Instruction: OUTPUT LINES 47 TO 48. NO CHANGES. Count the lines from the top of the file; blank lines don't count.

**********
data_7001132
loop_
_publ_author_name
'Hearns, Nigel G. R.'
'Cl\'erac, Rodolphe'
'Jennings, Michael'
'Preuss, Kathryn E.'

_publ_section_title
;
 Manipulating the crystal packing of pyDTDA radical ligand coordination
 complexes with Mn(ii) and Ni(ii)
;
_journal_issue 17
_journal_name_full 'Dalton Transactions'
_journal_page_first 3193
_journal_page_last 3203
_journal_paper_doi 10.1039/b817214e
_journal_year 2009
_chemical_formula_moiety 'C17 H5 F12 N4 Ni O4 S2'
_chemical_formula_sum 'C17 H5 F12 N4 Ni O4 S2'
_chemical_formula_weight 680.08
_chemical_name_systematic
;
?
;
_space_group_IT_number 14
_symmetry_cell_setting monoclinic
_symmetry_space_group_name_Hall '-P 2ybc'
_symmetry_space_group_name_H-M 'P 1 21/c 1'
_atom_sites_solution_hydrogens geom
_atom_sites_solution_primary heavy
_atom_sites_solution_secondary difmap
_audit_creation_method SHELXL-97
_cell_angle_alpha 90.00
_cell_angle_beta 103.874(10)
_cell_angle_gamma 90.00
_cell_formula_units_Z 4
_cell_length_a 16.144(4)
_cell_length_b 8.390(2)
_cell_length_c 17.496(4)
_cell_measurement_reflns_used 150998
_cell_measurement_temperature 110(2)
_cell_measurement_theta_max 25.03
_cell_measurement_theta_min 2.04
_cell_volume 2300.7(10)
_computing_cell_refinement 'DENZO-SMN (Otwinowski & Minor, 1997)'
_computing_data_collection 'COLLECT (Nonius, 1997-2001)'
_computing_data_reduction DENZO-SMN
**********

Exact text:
_computing_data_collection 'COLLECT (Nonius, 1997-2001)'
_computing_data_reduction DENZO-SMN